6 Heart Attack Symptoms Women Ignore
Learn the subtle signs that spell heart trouble
Still think heart disease is a guy thing? Think again. Some 8 million women in the United States have heart disease, and each year an estimated 435,000 women suffer a heart attack, according to the Women’s Heart Foundation. So yes, a heart attack can happen to you. But would you recognize the symptoms if it did?
A woman may or may not have the classic symptom of a heart attack — crushing pain that feels like an elephant sitting on your chest. Often, there’s no chest pain at all, but more subtle symptoms that women, and even doctors, tend to overlook.
Why should you learn the symptoms of a heart attack? Because 90 percent of women have one or more heart disease risk factors.
Here are six warning signs that can spell trouble.
1. Vague discomfort in the upper body. A common heart attack symptom for women is pain and pressure in the chest, similar to indigestion. It can travel from the chest to the upper back, shoulders, neck, jaw or arm. But if it’s our heart that’s being “attacked,” then why are we feeling pain in other places? “The heart has no direct pain fibers,” explains Richard Krasuski, MD, a Cleveland Clinic cardiologist. “So when the heart is being damaged, the sensation of pain has to hitch a ride on other nerves in the area. We describe this as referred pain.”
2. Shortness of breath. A survey of female heart attack survivors found that during their heart attack, or sometimes even in the days or weeks before, almost 58 percent of the women said they felt short of breath, in some instances making it difficult to carry on a conversation. If you’re feeling particularly winded without doing much, go to the ER, says Amy Doneen, DNP, ARNP, medical director of The Heart Attack & Stroke Prevention Center in Spokane, Washington.
3. Anxiety. Don’t be so quick to blame your hormones or hectic lifestyle for your anxious feelings. Many women experience a sense of impending doom or fear before a heart attack. An abnormal heart rhythm is often the cause of anxiety when heart disease is a factor according to the National Institutes of Health. Let your doctor know if you experience anxiety so he or she can look into the root cause.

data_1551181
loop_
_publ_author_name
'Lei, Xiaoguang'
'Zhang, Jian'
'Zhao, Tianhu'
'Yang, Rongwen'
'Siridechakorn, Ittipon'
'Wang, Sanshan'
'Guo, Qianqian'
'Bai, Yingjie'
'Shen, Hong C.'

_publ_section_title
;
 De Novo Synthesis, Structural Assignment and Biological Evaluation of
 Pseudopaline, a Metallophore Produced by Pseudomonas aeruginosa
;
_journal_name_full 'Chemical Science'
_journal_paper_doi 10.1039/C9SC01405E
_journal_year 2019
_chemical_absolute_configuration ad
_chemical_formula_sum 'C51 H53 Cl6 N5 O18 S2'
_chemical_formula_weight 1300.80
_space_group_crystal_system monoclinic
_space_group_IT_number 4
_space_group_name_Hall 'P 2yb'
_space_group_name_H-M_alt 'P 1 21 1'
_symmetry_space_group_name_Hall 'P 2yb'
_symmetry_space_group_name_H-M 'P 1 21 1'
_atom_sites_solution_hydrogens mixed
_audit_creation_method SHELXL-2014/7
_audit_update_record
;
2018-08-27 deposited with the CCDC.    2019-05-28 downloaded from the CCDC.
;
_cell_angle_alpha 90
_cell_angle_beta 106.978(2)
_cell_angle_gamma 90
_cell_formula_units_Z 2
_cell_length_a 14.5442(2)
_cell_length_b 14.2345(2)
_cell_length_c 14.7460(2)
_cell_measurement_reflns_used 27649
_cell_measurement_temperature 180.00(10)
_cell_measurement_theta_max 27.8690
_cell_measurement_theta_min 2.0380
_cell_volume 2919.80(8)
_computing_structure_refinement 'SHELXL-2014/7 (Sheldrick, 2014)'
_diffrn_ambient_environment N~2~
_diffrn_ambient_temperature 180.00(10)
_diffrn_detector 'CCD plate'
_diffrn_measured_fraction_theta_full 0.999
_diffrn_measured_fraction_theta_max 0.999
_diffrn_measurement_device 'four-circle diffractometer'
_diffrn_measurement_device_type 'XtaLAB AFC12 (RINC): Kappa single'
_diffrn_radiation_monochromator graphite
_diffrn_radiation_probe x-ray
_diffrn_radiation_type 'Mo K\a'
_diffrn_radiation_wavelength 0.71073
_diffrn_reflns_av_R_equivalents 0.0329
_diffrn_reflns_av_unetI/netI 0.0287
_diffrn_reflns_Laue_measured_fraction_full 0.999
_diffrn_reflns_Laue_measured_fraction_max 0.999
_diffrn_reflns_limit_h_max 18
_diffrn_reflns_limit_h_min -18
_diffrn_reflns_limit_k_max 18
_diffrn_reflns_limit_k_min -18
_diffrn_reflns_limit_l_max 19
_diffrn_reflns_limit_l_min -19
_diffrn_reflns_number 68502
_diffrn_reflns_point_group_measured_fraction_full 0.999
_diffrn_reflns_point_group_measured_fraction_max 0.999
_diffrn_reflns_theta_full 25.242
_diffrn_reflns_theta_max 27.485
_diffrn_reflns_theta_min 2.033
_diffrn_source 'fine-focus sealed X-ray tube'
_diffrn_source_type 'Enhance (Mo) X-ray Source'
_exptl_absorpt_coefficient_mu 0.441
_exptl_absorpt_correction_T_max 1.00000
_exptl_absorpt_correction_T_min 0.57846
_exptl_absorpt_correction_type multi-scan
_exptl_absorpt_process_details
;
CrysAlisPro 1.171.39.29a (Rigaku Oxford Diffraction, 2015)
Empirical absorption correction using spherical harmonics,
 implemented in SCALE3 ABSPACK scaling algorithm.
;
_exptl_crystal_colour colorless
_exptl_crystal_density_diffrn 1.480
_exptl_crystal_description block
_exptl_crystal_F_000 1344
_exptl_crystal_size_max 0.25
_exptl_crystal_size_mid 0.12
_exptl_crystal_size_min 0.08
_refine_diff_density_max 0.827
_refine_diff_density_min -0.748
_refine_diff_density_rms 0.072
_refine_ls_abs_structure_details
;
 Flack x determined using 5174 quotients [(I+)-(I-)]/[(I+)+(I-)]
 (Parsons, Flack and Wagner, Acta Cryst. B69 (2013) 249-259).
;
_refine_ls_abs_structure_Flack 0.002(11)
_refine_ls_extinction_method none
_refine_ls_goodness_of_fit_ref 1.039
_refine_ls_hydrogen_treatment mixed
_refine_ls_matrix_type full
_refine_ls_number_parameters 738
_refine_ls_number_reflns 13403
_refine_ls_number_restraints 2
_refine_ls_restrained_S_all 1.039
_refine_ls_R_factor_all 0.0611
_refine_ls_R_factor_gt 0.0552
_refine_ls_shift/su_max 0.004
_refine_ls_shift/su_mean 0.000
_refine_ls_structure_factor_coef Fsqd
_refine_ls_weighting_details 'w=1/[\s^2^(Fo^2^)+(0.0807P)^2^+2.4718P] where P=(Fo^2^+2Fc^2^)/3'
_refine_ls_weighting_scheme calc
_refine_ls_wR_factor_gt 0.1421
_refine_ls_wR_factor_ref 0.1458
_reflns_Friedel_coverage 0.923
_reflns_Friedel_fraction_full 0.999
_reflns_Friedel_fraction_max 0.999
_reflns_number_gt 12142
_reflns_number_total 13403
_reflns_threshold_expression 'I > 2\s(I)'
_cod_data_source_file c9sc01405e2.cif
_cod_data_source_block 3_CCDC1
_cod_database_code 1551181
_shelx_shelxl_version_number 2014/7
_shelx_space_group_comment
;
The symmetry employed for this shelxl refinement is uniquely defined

4. Sweating profusely. Hot flashes from menopause can leave you dripping in sweat, but so can an impending heart attack, warns Doneen. If you’re sweating intensely and your skin is pale, get to the ER.
Related: Is It Menopause or Low Thyroid?
5. Dizziness or nausea. Women often feel like they’re going to pass out or throw up during a heart attack due to decreased blood flow to the brain. Pay attention to these symptoms, especially when they’re combined with shortness of breath, a cold sweat, rapid headache and blurry vision.
6. Unusual fatigue. More than 70 percent of women reported extreme fatigue and flu-like symptoms in the month or months prior to their heart attacks. If you feel like you have zero energy, to the point where it’s difficult to get out of bed and go about your day, get yourself checked out. Extreme fatigue might mean your heart isn’t pumping enough blood.
Know your family heart health history: It might just save your life
A family history of heart attack or stroke increases your risk. If your mother or father had early heart disease, including heart attack in men before 55, women before 65, your heart disease risk is two to nine times higher than average.
If there’s a history of either heart attack or stroke in your family — or of diabetes, vascular dementia, Alzheimer’s disease, peripheral vascular disease or kidney disease — see your doctor for a heart health screening as early as your twenties, says Doneen.
“Periodontal disease, tooth decay, psoriasis, rheumatoid arthritis and pre-diabetes can also increase your risk of heart attack,” says Doneen. So be sure these health conditions get addressed — and make it on to your medical chart.
Think you’re having a heart attack?
If you think you're having a heart attack, never second-guess yourself. A good rule of thumb: “If you feel differently than you ever have before, consider the possibility that it might be your heart,” says Doneen. Take slow, deep breaths, call 9-1-1, take an aspirin and go to the emergency room. “Do not drive yourself,” she stresses." Just get to the hospital, get assessed and don’t wait politely in the waiting room – get attention!”
Your odds of surviving a heart attack improve by 23 percent if you get treatment within three hours, and go up to 50 percent if you are treated within one hour.